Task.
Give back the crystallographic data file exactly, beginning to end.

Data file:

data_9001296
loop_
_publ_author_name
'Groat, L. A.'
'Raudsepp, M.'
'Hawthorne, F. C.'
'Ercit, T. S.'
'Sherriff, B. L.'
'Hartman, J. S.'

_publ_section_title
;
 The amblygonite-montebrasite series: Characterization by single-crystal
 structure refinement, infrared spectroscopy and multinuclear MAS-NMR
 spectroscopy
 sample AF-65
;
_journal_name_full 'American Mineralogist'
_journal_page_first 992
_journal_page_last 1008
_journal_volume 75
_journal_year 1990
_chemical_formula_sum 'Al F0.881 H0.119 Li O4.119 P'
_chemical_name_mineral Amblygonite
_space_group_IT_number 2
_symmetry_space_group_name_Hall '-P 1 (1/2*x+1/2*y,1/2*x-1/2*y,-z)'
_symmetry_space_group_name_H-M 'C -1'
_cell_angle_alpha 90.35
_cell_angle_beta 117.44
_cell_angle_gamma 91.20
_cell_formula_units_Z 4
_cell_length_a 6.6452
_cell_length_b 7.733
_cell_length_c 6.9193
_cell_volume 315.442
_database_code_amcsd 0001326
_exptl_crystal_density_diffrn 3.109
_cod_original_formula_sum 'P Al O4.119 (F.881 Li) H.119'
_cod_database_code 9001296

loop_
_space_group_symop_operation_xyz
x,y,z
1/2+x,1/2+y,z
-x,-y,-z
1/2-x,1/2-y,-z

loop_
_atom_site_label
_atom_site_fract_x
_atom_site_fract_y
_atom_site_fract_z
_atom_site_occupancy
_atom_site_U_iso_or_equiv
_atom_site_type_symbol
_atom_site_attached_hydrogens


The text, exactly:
data_9001296
loop_
_publ_author_name
'Groat, L. A.'
'Raudsepp, M.'
'Hawthorne, F. C.'
'Ercit, T. S.'
'Sherriff, B. L.'
'Hartman, J. S.'

_publ_section_title
;
 The amblygonite-montebrasite series: Characterization by single-crystal
 structure refinement, infrared spectroscopy and multinuclear MAS-NMR
 spectroscopy
 sample AF-65
;
_journal_name_full 'American Mineralogist'
_journal_page_first 992
_journal_page_last 1008
_journal_volume 75
_journal_year 1990
_chemical_formula_sum 'Al F0.881 H0.119 Li O4.119 P'
_chemical_name_mineral Amblygonite
_space_group_IT_number 2
_symmetry_space_group_name_Hall '-P 1 (1/2*x+1/2*y,1/2*x-1/2*y,-z)'
_symmetry_space_group_name_H-M 'C -1'
_cell_angle_alpha 90.35
_cell_angle_beta 117.44
_cell_angle_gamma 91.20
_cell_formula_units_Z 4
_cell_length_a 6.6452
_cell_length_b 7.733
_cell_length_c 6.9193
_cell_volume 315.442
_database_code_amcsd 0001326
_exptl_crystal_density_diffrn 3.109
_cod_original_formula_sum 'P Al O4.119 (F.881 Li) H.119'
_cod_database_code 9001296

loop_
_space_group_symop_operation_xyz
x,y,z
1/2+x,1/2+y,z
-x,-y,-z
1/2-x,1/2-y,-z

loop_
_atom_site_label
_atom_site_fract_x
_atom_site_fract_y
_atom_site_fract_z
_atom_site_occupancy
_atom_site_U_iso_or_equiv
_atom_site_type_symbol
_atom_site_attached_hydrogens